Sometimes making it “all about the kids” can benefit the parent as much as the child.
Take, for example, the story of Jill Gaebler.
Anyone in charter school circles has likely heard of Gaebler, who has become one of the educational movement’s most vocal proponents after she founded the Colorado Springs Charter Academy in 2004.
At the time, her children were just entering school in Colorado Springs School District 11. Gaebler quickly became frustrated with curriculum and quality issues. Instead of just grumbling about the problem, she took matters into her own hands.
The school, at 2557 N. Chelton Road, has grown steadily and just opened a junior high, which brought total enrollment to 425. The school has earned several student-achievement awards and has a waiting list of parents who want their children to become Academy students.
Gaebler serves as board president.
“I have just always had a large passion for children and education,” she said.
“Public education, I strongly believe, needs to be provided to everyone. I know it’s in our constitution, but it’s not provided equally,” she said. “We purposefully put our charter in the center of town so we could reach out to lower-income families. Most don’t do that. Most sit in higher-income districts.”
Gaebler said she has no sympathy for those who complain without trying to change things.
“I strongly defend school choice and I know what I’m talking about,” she said. “When it costs a charter less to educate a child than a big, bureaucratic district, I’ve got no problem defending that.”
Her charter school experience is what led Gaebler to her current job as development director for Greccio Housing, a nonprofit that provides affordable housing for low- to moderate- income families. It owns and manages about 350 housing units.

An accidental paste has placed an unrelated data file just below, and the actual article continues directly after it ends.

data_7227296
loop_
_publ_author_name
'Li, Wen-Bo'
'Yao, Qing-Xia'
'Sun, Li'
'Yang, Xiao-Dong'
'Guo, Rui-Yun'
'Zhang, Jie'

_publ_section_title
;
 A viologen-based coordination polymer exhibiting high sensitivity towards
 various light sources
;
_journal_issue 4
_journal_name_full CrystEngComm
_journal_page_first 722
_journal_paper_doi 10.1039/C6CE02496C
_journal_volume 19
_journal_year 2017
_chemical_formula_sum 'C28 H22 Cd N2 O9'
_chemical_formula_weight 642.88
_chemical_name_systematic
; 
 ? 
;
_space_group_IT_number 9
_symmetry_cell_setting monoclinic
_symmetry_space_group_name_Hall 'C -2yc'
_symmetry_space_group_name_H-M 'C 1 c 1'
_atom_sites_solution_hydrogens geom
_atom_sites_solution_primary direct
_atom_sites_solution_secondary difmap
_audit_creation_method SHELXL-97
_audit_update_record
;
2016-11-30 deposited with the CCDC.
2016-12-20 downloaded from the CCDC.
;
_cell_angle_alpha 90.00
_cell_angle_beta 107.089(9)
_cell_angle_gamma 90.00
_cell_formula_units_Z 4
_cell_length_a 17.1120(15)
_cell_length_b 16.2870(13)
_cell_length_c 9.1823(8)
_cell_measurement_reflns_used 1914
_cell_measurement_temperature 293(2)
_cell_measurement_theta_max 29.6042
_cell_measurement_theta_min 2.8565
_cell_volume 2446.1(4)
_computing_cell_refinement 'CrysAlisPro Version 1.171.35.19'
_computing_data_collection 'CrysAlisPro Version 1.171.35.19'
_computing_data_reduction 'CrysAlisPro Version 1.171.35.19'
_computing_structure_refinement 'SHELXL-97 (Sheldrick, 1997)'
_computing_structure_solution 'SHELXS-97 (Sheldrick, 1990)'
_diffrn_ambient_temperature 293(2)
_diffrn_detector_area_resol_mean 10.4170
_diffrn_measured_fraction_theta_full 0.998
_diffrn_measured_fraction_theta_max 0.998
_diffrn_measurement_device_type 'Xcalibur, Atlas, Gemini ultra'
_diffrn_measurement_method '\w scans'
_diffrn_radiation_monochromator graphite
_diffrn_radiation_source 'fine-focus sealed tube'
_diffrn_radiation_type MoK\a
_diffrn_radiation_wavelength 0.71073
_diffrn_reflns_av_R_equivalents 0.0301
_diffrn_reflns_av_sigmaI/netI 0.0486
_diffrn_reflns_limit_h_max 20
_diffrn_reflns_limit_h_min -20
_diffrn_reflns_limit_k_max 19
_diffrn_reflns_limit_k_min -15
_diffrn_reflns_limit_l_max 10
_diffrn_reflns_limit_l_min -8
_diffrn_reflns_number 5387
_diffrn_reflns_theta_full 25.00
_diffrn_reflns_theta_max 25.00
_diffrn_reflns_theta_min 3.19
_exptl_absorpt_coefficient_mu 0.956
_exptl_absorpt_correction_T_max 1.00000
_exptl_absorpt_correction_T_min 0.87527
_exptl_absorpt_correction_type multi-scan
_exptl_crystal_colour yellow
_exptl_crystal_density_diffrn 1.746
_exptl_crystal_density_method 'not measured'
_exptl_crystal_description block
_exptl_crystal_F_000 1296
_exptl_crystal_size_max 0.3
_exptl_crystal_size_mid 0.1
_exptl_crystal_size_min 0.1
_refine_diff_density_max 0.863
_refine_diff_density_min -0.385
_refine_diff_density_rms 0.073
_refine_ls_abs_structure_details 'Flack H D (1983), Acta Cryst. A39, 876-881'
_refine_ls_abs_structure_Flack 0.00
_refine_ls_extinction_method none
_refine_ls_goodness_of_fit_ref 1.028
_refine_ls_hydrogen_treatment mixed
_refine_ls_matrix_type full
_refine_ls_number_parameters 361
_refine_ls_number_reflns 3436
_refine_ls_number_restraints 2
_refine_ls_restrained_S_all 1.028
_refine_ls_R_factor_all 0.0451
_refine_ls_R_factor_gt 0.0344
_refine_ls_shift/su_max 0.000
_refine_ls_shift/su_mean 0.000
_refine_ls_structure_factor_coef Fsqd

As her children grew older and the school became more established, Gaebler found herself with more time. She had developed grant-writing skills launching the Academy and used those to get her foot in the door.
“My boss told me he hired me not because of my experience,” Gaebler said. “He said ‘anyone who can start a charter can probably figure it out.’”
As with the Academy, Gaebler believes passionately in Greccio’s mission.
“I couldn’t work for an organization that I didn’t have a passion for and strongly believe in,” she said.
Gaebler also serves as vice president for the Pikes Peak Library board of trustees and for years has been a member of the Colorado Springs Parks, Recreation and Cultural Services Advisory Board. Her husband, Matthew, is an airline pilot, and her children are now 11 and 12 years old.
Gaebler continues to focus her energies toward things that make life better not only for her children, but the children of Colorado Springs.
“Everyone has a responsibility to be involved in the local community,” she said. “I’ve also always felt that kindness is very important. Don’t underestimate the importance of just being kind.”
By Dennis Huspeni